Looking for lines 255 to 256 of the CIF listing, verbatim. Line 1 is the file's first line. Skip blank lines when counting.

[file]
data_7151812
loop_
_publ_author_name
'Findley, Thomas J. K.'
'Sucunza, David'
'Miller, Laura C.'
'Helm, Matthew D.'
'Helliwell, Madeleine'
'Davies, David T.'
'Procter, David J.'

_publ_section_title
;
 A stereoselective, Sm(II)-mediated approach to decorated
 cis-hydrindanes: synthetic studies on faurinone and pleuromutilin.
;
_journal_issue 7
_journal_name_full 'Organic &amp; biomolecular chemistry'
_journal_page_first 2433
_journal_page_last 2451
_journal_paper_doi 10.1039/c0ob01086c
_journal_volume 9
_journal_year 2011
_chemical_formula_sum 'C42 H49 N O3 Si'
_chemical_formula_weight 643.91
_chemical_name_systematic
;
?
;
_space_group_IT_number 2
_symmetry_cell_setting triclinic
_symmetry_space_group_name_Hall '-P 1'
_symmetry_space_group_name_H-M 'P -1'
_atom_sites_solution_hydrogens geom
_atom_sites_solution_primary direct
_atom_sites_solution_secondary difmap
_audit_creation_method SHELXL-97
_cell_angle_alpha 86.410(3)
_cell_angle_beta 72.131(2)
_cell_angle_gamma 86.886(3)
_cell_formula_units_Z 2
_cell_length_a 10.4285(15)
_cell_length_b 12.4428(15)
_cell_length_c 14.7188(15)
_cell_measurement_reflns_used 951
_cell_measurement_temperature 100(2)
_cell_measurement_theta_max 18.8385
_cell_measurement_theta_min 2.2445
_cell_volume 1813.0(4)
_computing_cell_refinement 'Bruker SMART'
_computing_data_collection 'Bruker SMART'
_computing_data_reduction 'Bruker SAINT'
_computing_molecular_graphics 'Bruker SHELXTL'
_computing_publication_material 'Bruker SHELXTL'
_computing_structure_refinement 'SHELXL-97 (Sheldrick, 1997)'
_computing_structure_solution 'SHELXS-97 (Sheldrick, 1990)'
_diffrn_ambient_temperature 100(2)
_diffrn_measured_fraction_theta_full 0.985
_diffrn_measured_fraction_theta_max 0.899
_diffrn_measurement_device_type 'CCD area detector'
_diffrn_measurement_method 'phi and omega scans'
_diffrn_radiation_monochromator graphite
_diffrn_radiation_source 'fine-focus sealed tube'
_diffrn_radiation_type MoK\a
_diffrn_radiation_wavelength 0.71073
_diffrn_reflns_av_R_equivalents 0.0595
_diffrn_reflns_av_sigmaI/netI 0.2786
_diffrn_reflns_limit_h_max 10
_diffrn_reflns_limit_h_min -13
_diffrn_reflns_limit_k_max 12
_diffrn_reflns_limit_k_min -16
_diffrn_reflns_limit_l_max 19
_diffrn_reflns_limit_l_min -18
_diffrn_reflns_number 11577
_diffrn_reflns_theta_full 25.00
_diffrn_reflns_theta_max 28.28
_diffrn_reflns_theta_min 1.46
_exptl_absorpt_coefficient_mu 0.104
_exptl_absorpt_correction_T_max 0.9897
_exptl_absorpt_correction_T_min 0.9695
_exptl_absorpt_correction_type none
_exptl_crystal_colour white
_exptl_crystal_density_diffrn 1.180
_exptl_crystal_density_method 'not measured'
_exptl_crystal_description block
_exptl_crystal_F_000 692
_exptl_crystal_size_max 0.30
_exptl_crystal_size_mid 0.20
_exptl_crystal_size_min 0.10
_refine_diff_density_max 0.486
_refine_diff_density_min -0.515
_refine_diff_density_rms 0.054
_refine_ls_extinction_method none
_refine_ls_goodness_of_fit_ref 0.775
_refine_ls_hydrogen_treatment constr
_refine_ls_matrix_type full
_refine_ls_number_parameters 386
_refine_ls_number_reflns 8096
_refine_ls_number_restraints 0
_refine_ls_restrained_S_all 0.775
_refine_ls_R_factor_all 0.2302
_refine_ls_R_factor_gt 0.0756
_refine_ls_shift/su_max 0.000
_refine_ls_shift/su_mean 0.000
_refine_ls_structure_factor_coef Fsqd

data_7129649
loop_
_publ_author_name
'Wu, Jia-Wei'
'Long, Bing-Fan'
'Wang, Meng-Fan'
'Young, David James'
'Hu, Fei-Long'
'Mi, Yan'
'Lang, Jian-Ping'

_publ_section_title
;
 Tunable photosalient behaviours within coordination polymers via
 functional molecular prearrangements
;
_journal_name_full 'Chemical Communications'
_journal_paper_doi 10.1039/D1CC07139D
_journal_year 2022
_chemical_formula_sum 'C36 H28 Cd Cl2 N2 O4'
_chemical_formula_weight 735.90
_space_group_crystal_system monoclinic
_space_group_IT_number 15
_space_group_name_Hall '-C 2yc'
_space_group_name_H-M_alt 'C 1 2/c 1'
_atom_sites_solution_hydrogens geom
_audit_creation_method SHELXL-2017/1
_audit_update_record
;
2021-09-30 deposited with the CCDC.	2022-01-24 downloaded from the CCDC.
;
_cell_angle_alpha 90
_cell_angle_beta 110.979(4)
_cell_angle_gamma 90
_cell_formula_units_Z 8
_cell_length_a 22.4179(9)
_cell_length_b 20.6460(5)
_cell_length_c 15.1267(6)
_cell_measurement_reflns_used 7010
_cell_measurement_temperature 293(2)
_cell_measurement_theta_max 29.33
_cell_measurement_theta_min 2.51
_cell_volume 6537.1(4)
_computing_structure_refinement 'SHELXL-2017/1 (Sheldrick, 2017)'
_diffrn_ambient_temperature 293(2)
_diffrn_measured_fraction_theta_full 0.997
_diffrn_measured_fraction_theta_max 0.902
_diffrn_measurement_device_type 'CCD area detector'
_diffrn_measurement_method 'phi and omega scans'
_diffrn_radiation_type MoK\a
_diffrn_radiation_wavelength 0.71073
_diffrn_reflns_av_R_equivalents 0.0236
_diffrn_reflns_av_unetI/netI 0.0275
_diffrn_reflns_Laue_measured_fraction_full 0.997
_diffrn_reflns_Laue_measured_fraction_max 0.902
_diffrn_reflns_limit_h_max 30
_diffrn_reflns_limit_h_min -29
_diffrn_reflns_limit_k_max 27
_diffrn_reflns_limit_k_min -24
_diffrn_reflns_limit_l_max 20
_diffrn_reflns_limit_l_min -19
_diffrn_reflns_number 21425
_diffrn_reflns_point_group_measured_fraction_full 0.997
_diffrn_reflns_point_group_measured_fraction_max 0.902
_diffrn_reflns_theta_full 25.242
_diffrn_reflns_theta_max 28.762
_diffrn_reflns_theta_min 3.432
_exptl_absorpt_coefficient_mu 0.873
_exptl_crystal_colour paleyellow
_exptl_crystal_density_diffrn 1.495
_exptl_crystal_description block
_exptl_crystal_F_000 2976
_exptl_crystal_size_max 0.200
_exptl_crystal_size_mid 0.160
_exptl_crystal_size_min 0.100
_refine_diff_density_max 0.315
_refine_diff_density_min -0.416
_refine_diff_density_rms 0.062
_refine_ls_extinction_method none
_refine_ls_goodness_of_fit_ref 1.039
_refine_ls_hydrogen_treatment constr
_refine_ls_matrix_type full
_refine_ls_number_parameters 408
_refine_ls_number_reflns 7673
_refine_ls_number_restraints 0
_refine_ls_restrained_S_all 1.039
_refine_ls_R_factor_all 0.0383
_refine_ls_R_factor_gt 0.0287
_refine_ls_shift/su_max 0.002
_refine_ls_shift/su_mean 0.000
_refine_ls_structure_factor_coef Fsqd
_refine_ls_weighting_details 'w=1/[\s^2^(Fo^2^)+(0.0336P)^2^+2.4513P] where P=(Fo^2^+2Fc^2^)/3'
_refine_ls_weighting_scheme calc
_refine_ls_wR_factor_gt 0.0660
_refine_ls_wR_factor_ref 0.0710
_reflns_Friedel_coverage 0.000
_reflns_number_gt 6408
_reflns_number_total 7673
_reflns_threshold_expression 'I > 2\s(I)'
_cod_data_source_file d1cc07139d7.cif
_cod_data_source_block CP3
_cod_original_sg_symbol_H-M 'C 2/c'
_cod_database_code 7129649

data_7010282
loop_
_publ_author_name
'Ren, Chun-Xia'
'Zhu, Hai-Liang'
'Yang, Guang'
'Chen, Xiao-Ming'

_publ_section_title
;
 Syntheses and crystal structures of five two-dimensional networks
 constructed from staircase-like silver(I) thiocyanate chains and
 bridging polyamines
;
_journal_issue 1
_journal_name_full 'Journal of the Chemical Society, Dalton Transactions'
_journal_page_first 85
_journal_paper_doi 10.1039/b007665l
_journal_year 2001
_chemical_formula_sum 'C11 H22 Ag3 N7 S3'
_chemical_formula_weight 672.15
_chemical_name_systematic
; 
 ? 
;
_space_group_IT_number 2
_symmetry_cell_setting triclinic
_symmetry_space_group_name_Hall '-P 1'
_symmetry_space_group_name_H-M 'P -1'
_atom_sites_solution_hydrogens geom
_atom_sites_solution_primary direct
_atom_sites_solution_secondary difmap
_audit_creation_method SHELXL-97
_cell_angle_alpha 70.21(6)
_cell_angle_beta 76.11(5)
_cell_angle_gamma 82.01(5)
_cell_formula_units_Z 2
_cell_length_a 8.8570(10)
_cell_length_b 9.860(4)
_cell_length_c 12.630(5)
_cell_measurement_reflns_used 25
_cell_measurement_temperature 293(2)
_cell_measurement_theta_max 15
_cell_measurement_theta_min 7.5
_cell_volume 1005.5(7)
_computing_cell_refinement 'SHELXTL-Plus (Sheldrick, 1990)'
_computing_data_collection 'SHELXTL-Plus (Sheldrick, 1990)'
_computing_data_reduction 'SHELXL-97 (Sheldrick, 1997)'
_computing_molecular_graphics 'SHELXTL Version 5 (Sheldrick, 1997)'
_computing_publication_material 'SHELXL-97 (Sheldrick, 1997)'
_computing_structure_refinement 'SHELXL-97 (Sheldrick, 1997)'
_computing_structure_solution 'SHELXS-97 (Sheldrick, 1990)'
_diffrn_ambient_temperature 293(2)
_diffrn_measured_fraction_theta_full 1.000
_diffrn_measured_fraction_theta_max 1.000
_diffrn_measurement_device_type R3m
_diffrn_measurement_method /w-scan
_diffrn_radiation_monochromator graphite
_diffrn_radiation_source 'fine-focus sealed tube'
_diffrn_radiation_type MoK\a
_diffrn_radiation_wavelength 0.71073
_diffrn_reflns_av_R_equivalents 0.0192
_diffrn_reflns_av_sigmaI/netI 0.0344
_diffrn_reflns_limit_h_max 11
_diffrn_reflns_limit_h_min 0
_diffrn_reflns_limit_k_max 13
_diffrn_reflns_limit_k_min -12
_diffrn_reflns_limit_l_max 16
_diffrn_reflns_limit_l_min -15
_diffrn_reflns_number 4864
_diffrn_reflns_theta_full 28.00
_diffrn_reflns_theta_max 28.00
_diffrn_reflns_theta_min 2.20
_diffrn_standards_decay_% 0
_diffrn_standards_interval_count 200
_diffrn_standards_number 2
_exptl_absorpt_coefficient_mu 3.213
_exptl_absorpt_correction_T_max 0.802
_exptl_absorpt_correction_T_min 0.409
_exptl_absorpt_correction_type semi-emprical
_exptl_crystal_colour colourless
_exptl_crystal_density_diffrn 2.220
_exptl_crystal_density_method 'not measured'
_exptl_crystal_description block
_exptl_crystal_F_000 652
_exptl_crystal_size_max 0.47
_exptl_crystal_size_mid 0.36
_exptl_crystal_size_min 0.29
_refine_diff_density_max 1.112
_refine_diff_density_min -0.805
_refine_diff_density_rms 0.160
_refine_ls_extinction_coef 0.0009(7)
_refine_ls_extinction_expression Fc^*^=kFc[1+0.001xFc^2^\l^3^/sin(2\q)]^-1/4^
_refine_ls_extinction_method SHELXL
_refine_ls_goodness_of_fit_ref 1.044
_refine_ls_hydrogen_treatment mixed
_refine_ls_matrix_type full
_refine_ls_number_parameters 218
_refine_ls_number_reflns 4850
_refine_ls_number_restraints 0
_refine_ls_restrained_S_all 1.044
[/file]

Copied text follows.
_computing_publication_material 'SHELXL-97 (Sheldrick, 1997)'
_computing_structure_refinement 'SHELXL-97 (Sheldrick, 1997)'